The good news for patients with a normal screening colonoscopy is that the procedure doesn’t need to be repeated for ten years. “The growth sequence from polyp to cancer is usually slow – about five to ten years,” says Dr. Misra. “Three out of four men and five out of six women will have a normal examination at their first colonoscopy and can wait for ten years to have their next colonoscopy,” he adds.
Because Borland-Groover Clinic is largely a referral practice, it has strong lines of communication with referring physicians. The patient’s diagnosis, treatment, and recommendations for care are shared with the primary care or referring physician so that all healthcare providers involved are a part of the team of care.
“Once the primary care physician refers the patient, Borland-Groover takes the ball and runs with it,” says Dr. Misra. “Today’s healthcare process is often fragmented with much paperwork, but we have one phone number and one fax line to make the referral process easy. We even handle the insurance aspect,” he explains.
“The relationship between us and our patients remains crucial for the return surveillance colonoscopies as well,” says Dr. Rawls. Patients receive reminders from both their primary care physicians and Borland-Groover, so it is easy to see which patients are following up and which aren’t. “Few patients would just come in on their own – they need that extra nudge,” he says.
“Of course if symptoms are present, patients don’t need the nudging,” says Dr. Misra. Symptoms can appear at any age and regardless of a young age, those symptoms should be taken seriously. “That is also where family history is important to know. But even without a family history sporadic colon cancer cases can occur at any age. That’s why we all need to treat each patient on an individual basis,” says Dr. Rawls.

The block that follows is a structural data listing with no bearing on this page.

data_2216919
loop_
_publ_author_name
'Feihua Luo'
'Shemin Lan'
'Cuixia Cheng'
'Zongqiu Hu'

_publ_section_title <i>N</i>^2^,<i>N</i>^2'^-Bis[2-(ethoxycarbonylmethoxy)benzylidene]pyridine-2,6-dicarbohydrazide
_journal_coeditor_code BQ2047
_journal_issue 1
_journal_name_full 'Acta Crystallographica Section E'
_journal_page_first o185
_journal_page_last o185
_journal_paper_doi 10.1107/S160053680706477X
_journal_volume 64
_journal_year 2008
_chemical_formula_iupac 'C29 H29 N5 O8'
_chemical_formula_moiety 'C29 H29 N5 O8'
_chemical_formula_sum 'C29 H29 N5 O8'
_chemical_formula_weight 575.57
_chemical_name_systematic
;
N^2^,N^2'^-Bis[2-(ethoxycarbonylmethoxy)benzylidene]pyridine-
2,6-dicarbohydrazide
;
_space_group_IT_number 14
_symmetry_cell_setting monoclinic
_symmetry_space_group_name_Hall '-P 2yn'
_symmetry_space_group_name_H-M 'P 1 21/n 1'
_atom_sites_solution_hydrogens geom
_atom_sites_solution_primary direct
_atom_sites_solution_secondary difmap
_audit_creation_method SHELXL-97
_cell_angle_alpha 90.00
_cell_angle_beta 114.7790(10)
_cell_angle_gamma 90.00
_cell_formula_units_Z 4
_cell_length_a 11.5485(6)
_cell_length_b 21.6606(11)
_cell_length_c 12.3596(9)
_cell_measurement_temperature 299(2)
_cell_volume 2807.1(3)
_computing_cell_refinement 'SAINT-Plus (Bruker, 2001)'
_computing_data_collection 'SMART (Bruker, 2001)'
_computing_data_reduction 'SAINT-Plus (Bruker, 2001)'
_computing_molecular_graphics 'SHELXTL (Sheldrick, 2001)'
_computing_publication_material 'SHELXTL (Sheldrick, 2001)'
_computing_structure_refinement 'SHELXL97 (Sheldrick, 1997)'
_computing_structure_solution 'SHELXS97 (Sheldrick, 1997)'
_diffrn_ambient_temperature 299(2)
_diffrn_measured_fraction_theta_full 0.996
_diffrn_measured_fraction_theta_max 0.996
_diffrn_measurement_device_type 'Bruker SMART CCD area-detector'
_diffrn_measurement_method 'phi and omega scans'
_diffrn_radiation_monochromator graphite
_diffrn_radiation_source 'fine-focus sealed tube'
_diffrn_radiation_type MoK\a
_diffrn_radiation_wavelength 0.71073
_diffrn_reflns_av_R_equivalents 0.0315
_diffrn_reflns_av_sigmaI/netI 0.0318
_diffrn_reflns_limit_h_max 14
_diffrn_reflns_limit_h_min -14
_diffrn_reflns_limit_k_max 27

Borland-Groover physicians practice in state-of-the-art facilities and strive to provide a pleasant environment for the patient with a well-trained, knowledgeable, and courteous staff. “We know that our patients are nervous about the procedure,” says Dr. Misra. “We have a competent and caring staff with nurses who maintain the dignity and modesty of the patients,” he adds. The pre-procedure bowel prep is easier than it has been, the patient is under a light anesthesia during the procedure and usually isn’t aware of the colonoscopy, and patients usually go home about 30 minutes after the procedure and resume normal activities the next day.
Additionally, Borland-Groover physicians practice in the best hospital systems locally with highly trained hospital personnel where their patients receive premier care. “Patients who were never offered a screening colonoscopy, but who are diagnosed with colon cancer because they come to us with symptoms, are never happy about that,” says Dr. Misra. We have clearly defined procedures and treatment care, physician to physician care can lead to better outcomes and the combined partnership is leading the way to a healthier community.